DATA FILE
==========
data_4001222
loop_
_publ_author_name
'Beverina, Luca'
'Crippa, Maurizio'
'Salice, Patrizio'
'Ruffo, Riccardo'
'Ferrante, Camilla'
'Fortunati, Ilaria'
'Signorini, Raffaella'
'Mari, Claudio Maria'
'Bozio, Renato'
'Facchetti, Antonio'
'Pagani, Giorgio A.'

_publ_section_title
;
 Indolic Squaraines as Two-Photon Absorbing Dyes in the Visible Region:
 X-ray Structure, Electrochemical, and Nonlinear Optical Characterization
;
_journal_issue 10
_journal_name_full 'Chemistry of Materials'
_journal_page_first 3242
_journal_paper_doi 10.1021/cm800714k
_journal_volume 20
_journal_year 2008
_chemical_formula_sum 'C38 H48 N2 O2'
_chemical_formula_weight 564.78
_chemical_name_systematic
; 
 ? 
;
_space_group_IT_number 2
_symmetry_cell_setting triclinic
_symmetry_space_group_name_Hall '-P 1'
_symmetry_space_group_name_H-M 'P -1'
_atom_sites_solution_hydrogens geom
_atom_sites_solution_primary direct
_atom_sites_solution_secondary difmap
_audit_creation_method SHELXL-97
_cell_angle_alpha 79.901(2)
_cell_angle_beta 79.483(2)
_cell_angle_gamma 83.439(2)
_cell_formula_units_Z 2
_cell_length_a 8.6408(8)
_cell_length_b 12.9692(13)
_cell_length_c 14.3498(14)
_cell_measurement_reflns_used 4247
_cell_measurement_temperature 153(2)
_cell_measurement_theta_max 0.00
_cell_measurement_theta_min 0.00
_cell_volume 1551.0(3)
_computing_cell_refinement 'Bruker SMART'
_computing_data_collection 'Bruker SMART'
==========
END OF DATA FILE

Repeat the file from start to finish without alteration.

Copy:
data_4001222
loop_
_publ_author_name
'Beverina, Luca'
'Crippa, Maurizio'
'Salice, Patrizio'
'Ruffo, Riccardo'
'Ferrante, Camilla'
'Fortunati, Ilaria'
'Signorini, Raffaella'
'Mari, Claudio Maria'
'Bozio, Renato'
'Facchetti, Antonio'
'Pagani, Giorgio A.'

_publ_section_title
;
 Indolic Squaraines as Two-Photon Absorbing Dyes in the Visible Region:
 X-ray Structure, Electrochemical, and Nonlinear Optical Characterization
;
_journal_issue 10
_journal_name_full 'Chemistry of Materials'
_journal_page_first 3242
_journal_paper_doi 10.1021/cm800714k
_journal_volume 20
_journal_year 2008
_chemical_formula_sum 'C38 H48 N2 O2'
_chemical_formula_weight 564.78
_chemical_name_systematic
; 
 ? 
;
_space_group_IT_number 2
_symmetry_cell_setting triclinic
_symmetry_space_group_name_Hall '-P 1'
_symmetry_space_group_name_H-M 'P -1'
_atom_sites_solution_hydrogens geom
_atom_sites_solution_primary direct
_atom_sites_solution_secondary difmap
_audit_creation_method SHELXL-97
_cell_angle_alpha 79.901(2)
_cell_angle_beta 79.483(2)
_cell_angle_gamma 83.439(2)
_cell_formula_units_Z 2
_cell_length_a 8.6408(8)
_cell_length_b 12.9692(13)
_cell_length_c 14.3498(14)
_cell_measurement_reflns_used 4247
_cell_measurement_temperature 153(2)
_cell_measurement_theta_max 0.00
_cell_measurement_theta_min 0.00
_cell_volume 1551.0(3)
_computing_cell_refinement 'Bruker SMART'
_computing_data_collection 'Bruker SMART'